There seems to be no clear answer on this subject - mostly because no test case has reached the courts to give us one.
People will no doubt cite the Arogs, Kodak and Ebuyer cases that have been talked about many times over. They are all unique and different.
In your case I'm inclined to think the email you had was simply an acknoledgement that the order had been recieved and would be processed. At this point they had not accepted 'the offer' you had made to them and had every right to not form a contract with you. If the money had already been taken from your card it may have been different.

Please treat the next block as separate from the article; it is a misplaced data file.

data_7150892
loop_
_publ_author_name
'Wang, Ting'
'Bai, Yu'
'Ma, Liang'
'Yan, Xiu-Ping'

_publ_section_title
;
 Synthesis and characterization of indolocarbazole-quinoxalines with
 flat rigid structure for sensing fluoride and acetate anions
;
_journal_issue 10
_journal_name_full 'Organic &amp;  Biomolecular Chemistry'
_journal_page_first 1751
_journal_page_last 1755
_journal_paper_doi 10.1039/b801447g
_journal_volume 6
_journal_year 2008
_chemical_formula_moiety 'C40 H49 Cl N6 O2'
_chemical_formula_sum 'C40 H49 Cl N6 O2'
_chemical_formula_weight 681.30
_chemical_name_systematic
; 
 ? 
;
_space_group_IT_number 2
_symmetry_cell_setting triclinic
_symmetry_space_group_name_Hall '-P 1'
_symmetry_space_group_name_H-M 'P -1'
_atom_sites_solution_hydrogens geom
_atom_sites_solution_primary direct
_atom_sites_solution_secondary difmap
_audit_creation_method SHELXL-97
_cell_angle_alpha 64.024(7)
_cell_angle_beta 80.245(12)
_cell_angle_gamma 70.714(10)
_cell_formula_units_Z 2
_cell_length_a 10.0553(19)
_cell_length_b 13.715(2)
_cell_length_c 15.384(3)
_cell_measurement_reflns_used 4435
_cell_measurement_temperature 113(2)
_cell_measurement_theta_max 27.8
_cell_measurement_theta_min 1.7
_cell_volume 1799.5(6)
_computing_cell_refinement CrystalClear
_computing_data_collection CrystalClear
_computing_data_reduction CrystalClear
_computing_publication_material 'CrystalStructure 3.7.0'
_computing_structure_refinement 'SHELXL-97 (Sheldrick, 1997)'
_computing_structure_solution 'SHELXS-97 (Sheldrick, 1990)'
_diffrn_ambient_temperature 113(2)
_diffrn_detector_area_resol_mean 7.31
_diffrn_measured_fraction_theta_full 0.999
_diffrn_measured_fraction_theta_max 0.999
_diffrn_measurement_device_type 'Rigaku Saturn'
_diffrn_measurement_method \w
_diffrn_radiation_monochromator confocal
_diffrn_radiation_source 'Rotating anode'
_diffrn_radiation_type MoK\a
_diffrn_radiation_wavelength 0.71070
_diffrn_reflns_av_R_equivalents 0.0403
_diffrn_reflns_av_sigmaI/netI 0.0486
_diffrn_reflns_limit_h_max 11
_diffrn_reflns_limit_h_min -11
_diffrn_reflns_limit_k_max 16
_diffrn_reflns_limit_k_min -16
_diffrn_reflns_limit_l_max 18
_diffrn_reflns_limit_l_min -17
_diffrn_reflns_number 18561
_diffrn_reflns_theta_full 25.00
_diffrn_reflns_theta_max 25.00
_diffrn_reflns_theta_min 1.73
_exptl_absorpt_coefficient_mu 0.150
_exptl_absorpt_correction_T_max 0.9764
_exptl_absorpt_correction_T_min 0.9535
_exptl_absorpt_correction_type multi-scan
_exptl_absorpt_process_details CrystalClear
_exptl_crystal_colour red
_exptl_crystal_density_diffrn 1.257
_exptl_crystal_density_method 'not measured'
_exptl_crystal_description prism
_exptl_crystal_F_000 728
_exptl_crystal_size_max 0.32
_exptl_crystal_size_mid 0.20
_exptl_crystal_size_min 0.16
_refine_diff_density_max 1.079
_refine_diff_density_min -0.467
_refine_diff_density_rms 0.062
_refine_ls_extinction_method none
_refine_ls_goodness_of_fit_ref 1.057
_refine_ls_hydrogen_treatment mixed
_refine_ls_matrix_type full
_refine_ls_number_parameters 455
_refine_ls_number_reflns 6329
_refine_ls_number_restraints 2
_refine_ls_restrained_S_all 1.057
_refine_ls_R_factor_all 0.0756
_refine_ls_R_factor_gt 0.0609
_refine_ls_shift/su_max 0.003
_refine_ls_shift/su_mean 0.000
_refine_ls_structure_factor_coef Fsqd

The law aims to protect the consumer but also the seller - in this case they may well be telling the truth and can't get more stock at that price.
Ultimatly you have to decide if you want the hassle of fighting it out or just accept it as something that happens in life and get on with another purchase.